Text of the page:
Sitting by a fire can reduce your blood pressure and help you relax, suggests a new study from the University of Alabama.
When people spent 15 minutes watching a video of a crackling blaze, complete with sound, their systolic blood pressure dropped by 6 points and their diastolic BP dropped by 3, on average.
The study took place during daylight hours, so it might even underestimate the relaxing effects of sitting fireside at night, says study author Christopher Dana Lynn, Ph.D.
Lynn suggests cuddling up with your partner or bonding with some buddies while you watch the flames. He found that people who are prosocial, or “positively disposed toward other people and social gatherings and social interactions,” were more likely to relax by the fire. People with a larger capacity for absorption, which Lynn describes as “how easily you can zone out,” also felt more at ease, probably because they became entranced by the fire.
Why does the warm glow and crackle calm you down? Lynn says humans may have evolved to find fire relaxing because people who could find ways to manage stress lived longer and reproduced more. “Stress can kill you, literally, and having means of reducing stress is going to be critical for the survival of species," he says.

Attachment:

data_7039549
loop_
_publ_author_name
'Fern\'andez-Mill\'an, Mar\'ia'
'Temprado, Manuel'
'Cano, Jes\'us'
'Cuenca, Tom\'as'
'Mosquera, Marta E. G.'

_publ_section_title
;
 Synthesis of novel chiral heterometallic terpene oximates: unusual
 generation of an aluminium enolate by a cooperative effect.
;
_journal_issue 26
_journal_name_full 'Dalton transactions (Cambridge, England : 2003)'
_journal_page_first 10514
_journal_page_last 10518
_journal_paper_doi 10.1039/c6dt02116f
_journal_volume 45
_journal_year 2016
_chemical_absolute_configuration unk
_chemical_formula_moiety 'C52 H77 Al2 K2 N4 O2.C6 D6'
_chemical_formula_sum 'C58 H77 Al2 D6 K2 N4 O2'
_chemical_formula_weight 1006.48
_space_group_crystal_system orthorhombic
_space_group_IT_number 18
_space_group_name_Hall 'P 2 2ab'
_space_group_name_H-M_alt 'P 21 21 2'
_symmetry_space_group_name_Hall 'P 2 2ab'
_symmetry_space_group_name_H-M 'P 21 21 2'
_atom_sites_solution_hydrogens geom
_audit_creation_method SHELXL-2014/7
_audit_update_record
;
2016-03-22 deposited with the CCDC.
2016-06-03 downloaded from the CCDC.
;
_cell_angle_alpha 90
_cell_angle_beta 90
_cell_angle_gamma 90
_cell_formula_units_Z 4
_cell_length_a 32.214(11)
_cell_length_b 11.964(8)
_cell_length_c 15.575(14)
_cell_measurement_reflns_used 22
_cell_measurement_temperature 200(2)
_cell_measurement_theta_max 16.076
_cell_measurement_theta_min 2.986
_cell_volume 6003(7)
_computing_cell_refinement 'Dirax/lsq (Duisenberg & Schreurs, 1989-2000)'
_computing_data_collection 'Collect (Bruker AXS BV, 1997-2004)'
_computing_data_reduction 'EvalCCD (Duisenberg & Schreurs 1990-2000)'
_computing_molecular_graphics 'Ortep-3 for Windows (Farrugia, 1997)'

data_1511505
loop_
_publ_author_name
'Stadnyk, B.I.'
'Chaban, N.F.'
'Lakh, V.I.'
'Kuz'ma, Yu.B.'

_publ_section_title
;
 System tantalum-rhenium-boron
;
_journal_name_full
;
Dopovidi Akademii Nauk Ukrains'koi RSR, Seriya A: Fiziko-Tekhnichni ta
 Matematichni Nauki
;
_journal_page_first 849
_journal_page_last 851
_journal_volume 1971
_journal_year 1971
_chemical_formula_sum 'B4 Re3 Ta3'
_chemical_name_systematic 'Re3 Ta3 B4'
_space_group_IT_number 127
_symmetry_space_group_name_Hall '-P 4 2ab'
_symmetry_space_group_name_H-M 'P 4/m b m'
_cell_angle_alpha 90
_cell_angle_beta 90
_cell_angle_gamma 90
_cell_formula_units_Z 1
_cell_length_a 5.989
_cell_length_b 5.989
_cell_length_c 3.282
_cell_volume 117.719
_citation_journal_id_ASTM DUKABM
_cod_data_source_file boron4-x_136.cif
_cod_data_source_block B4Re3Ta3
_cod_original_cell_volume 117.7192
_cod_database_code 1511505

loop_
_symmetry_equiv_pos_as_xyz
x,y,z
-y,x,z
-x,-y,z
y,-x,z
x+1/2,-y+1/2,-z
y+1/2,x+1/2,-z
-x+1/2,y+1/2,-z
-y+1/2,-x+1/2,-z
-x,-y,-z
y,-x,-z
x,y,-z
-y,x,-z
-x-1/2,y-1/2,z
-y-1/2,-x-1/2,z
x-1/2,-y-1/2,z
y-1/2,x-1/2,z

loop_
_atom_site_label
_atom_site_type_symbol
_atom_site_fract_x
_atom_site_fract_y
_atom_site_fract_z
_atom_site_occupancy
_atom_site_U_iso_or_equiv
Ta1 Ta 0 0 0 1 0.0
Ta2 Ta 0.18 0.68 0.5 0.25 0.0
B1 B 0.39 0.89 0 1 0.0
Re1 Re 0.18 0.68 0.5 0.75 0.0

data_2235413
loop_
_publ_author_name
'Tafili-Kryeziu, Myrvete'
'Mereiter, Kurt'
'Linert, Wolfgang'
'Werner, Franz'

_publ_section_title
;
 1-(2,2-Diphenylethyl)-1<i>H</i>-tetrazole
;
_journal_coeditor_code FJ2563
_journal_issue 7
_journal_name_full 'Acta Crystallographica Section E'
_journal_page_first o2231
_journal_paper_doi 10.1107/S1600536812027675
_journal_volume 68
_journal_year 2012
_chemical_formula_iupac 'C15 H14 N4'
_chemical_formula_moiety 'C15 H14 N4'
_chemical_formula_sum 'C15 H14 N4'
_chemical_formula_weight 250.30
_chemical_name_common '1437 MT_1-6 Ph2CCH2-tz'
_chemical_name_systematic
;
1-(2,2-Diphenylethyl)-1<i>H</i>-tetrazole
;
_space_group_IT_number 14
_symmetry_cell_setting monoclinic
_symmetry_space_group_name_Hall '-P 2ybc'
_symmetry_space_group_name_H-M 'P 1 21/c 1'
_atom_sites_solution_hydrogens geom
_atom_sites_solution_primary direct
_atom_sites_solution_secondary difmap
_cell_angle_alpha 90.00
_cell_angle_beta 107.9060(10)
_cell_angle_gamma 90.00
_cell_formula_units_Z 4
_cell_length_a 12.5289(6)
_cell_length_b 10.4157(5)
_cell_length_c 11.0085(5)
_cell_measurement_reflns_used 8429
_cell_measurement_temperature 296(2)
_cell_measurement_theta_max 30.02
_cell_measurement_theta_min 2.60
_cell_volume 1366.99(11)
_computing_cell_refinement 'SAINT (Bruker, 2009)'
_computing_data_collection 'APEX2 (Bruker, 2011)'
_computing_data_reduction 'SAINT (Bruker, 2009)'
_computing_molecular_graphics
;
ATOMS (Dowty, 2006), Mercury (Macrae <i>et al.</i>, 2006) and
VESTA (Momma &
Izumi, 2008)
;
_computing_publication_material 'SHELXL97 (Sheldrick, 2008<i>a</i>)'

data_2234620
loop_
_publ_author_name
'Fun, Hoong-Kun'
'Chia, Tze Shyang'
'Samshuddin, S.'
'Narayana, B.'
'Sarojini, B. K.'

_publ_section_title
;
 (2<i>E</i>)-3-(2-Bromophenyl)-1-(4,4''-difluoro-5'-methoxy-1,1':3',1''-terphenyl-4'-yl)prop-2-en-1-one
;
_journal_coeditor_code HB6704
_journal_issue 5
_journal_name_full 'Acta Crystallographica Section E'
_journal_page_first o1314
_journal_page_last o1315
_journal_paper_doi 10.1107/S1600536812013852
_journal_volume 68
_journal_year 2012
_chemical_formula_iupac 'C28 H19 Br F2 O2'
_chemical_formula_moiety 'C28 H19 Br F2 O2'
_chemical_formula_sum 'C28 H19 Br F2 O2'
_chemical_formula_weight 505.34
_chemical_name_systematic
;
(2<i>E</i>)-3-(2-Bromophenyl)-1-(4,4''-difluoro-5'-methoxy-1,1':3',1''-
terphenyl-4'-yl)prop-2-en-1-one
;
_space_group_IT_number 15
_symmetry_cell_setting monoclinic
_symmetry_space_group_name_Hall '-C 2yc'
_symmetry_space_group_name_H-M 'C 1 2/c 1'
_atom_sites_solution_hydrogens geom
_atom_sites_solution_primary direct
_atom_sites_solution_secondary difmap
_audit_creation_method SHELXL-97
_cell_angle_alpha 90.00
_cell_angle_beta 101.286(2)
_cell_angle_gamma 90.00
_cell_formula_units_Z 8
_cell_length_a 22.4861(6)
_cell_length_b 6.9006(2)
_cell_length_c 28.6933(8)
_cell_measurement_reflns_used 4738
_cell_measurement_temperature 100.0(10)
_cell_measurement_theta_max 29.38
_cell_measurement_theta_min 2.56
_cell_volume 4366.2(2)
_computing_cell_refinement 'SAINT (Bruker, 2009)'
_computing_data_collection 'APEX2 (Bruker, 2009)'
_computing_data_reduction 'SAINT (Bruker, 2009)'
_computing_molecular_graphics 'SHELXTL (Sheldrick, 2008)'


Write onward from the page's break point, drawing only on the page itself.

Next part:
There are genes related to dopamine—a brain chemical that plays a role in feelings of pleasure—that might also be linked to the trait of absorption, says Lynn. “Anything that’s going to help us manage or balance that conflict is going to be selected for, to use evolutionary terms.”
No fireplace at home? Lynn theorizes that watching television might have similar effects. For one, the tube emits flickering light and sudden, unpredictable sounds, just like a fire. Both also have the capacity to captivate your attention, even if you try to look away, he says.
In addition, each has a social aspect. “When we think about history, there was a lot of oral history shared around fires,” Lynn says. “How is that different from watching a television for your story?"